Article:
Small House of Everything

Small House of Everything

Wednesday, November 2, 2016


Today is Ed Gorman Day on the blogisphere, a chance to honor the man and his writings on what would have been his 75th birthday with memories, thoughts. discussions of his books and stories, and so on.

I never met Ed, never talked to him, never communicated with him, but through his writings he became an important part of my life.   Ed was a fierce, honest, funny, and kind curmudgeonly sort.  He didn't like crowds, hated to travel, and loved to talk to people over the phone during late night calls.  He loved story, the ability to translate experience and thought into words.  He especially loved story that spoke to real people, the type of story that's rarely found in film or novels but could be found in the movies of Budd Boettticher or in forgotten Gold Medal paperbacks.  With Robert Randisi, he founded Mystery Scene magazine to help promote those underappreciated authors as well as new and current writers.  He worked with his good friend Martin H. Greenberg to bring attention to these writers.  He encouraged, sympathized, and aided other writers.

Ed wrote like a dream.  He poured his deep understanding of the human soul into his characters; they were flawed but oh so human.  He wrote some of the best westerns going.  His mystery and suspense novels gave us such unforgettable characters as Jack Walsh, Anna Tobin (the first real-life female police officer in Cedar Rapids), Robert Payne, Sam McCain, and Dev Conrad.  His horror novels, written under his "Daniel Ransom" pseudonym were chilling -- despite the fact that he was disappointed in them because (he said) he never knew how to end them properly.  His short stories were heart-wrenchingly honest and sympathetic to the ordinary man.  He ghosted a lot of books, many of them under house names and -- for the most part -- they were enjoyable.  (Best to avoid the ones he wrote for ghost-hunting hucksters Ed and Lorraine Warren, though.)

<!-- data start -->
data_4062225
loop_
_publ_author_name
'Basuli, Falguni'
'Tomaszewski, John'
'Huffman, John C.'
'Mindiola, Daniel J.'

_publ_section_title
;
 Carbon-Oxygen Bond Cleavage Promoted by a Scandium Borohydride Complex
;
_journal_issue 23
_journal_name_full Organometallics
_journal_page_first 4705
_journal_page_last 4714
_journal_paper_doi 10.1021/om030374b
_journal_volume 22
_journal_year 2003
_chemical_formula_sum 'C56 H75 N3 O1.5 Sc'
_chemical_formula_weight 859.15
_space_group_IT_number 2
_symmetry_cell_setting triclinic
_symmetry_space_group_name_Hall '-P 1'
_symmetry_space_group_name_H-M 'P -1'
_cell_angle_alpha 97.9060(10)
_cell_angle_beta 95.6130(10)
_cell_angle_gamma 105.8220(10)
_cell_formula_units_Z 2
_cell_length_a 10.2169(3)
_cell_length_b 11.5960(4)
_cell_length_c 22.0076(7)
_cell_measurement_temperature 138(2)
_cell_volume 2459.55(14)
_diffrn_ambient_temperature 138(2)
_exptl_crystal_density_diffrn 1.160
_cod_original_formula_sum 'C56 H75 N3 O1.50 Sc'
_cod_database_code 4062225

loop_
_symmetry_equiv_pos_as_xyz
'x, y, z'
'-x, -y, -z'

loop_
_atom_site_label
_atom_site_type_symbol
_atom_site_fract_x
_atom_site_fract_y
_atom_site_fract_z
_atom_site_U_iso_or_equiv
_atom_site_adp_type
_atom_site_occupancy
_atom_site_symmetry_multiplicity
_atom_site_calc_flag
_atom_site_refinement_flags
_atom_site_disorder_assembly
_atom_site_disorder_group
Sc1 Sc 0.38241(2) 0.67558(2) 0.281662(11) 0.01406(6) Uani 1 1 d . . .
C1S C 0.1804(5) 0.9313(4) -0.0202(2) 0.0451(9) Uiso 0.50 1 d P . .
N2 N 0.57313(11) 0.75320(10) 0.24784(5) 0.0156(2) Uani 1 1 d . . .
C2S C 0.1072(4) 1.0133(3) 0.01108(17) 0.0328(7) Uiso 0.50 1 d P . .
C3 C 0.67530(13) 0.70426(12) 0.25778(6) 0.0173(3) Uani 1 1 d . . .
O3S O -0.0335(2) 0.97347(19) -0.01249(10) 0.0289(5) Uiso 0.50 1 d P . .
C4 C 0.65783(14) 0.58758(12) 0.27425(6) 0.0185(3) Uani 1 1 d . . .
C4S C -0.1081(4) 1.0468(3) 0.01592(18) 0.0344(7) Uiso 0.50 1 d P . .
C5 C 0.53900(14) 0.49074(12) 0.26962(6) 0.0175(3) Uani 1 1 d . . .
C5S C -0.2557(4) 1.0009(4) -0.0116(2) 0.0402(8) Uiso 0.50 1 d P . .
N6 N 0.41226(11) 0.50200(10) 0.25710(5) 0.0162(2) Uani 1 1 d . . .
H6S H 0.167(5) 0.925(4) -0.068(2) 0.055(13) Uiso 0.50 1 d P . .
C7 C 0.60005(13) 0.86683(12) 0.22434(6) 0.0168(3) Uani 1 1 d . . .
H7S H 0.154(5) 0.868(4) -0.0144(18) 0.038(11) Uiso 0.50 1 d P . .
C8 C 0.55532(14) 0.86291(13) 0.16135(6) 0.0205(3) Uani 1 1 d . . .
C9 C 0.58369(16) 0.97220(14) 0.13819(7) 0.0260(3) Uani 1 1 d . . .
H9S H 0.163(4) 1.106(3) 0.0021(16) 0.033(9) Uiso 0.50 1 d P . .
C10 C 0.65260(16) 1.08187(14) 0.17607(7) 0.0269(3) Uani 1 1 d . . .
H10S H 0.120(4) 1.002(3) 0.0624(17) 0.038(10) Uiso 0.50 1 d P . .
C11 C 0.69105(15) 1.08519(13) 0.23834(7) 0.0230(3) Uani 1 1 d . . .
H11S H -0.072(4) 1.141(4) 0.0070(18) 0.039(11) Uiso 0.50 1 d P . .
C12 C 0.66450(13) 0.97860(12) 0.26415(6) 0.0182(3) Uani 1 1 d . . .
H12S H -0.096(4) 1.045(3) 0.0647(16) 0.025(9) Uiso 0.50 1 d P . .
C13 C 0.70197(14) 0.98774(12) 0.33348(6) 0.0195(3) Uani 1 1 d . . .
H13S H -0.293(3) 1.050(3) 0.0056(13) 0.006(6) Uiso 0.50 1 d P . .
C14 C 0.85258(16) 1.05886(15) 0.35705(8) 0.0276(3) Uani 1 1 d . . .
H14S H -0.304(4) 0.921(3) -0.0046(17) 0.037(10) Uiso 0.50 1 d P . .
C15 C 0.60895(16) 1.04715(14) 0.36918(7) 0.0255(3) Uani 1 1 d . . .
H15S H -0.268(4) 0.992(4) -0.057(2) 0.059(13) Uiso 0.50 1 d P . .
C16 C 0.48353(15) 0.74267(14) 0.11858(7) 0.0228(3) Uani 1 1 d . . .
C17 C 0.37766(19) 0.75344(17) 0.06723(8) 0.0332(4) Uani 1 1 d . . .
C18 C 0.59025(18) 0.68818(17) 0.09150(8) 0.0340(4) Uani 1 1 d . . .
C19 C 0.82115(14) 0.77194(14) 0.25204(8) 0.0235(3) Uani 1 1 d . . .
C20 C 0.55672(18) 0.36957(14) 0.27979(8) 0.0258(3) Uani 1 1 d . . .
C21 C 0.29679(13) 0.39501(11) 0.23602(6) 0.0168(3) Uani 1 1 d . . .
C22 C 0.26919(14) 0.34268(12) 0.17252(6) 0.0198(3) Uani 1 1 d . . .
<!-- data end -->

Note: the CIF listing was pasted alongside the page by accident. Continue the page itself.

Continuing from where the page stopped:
For a dozen years or so he suffered from multiple myeloma, the evil sonofabitch disease that finally claimed him.  Like the Energizer Bunny, Ed kept going and going.  Writing, helping, advising, consoling, befriending, and touching every one he met.

He didn't have a charmed life; there were some ugly years early on.  I think the last forty years or so were charmed, though, because of three things:  he found his writing voice, he found many friends, and he found his wonderful wife Carol.

I had originally written a long, long, long appreciation for Ed Gorman Day.  I scrapped it when I realized that it was as much about me as it was about Ed, and because there are many others more qualified than I to write about him.  You'll find links to them all at Patti Abbott's blog at  Go there and see what sort of person Ed Gorman was and why he was so loved..

1 comment:

  1. A touching eulogy, Jerry. And Ed touched so many, many of us with his writing and his warm, generous spirit.